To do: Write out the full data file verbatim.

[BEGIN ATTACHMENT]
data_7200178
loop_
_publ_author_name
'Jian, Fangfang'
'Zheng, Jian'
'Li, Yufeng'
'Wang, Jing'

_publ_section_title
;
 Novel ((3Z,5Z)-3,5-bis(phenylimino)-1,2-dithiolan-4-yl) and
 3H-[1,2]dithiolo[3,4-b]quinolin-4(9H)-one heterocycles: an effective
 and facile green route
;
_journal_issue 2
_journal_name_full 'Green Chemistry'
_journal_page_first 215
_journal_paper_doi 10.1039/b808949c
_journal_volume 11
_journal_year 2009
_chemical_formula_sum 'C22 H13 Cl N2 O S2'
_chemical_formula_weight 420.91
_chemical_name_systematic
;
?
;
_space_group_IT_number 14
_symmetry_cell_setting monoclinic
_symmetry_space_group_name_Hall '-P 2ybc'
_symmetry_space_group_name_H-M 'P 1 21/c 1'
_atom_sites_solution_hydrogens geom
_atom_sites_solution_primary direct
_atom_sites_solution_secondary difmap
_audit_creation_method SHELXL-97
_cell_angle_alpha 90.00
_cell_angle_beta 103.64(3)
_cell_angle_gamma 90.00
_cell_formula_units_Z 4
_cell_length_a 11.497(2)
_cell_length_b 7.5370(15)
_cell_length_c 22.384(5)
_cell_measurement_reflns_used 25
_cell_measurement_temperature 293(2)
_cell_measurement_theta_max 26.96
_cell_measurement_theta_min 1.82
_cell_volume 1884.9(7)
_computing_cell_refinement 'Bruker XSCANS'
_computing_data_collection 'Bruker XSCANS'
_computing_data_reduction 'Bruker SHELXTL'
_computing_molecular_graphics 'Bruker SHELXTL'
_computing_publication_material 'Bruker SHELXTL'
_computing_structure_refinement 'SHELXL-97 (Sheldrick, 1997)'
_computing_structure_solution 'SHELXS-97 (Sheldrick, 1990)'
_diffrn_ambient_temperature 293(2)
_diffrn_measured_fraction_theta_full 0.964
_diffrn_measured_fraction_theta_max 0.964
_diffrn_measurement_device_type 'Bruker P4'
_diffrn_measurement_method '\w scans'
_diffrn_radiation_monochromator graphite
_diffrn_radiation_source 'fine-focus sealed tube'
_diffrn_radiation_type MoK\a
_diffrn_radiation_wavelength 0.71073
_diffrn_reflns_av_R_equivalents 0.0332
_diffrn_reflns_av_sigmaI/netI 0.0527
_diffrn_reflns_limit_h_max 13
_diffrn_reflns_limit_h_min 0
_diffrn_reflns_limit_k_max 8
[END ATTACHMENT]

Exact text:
data_7200178
loop_
_publ_author_name
'Jian, Fangfang'
'Zheng, Jian'
'Li, Yufeng'
'Wang, Jing'

_publ_section_title
;
 Novel ((3Z,5Z)-3,5-bis(phenylimino)-1,2-dithiolan-4-yl) and
 3H-[1,2]dithiolo[3,4-b]quinolin-4(9H)-one heterocycles: an effective
 and facile green route
;
_journal_issue 2
_journal_name_full 'Green Chemistry'
_journal_page_first 215
_journal_paper_doi 10.1039/b808949c
_journal_volume 11
_journal_year 2009
_chemical_formula_sum 'C22 H13 Cl N2 O S2'
_chemical_formula_weight 420.91
_chemical_name_systematic
;
?
;
_space_group_IT_number 14
_symmetry_cell_setting monoclinic
_symmetry_space_group_name_Hall '-P 2ybc'
_symmetry_space_group_name_H-M 'P 1 21/c 1'
_atom_sites_solution_hydrogens geom
_atom_sites_solution_primary direct
_atom_sites_solution_secondary difmap
_audit_creation_method SHELXL-97
_cell_angle_alpha 90.00
_cell_angle_beta 103.64(3)
_cell_angle_gamma 90.00
_cell_formula_units_Z 4
_cell_length_a 11.497(2)
_cell_length_b 7.5370(15)
_cell_length_c 22.384(5)
_cell_measurement_reflns_used 25
_cell_measurement_temperature 293(2)
_cell_measurement_theta_max 26.96
_cell_measurement_theta_min 1.82
_cell_volume 1884.9(7)
_computing_cell_refinement 'Bruker XSCANS'
_computing_data_collection 'Bruker XSCANS'
_computing_data_reduction 'Bruker SHELXTL'
_computing_molecular_graphics 'Bruker SHELXTL'
_computing_publication_material 'Bruker SHELXTL'
_computing_structure_refinement 'SHELXL-97 (Sheldrick, 1997)'
_computing_structure_solution 'SHELXS-97 (Sheldrick, 1990)'
_diffrn_ambient_temperature 293(2)
_diffrn_measured_fraction_theta_full 0.964
_diffrn_measured_fraction_theta_max 0.964
_diffrn_measurement_device_type 'Bruker P4'
_diffrn_measurement_method '\w scans'
_diffrn_radiation_monochromator graphite
_diffrn_radiation_source 'fine-focus sealed tube'
_diffrn_radiation_type MoK\a
_diffrn_radiation_wavelength 0.71073
_diffrn_reflns_av_R_equivalents 0.0332
_diffrn_reflns_av_sigmaI/netI 0.0527
_diffrn_reflns_limit_h_max 13
_diffrn_reflns_limit_h_min 0
_diffrn_reflns_limit_k_max 8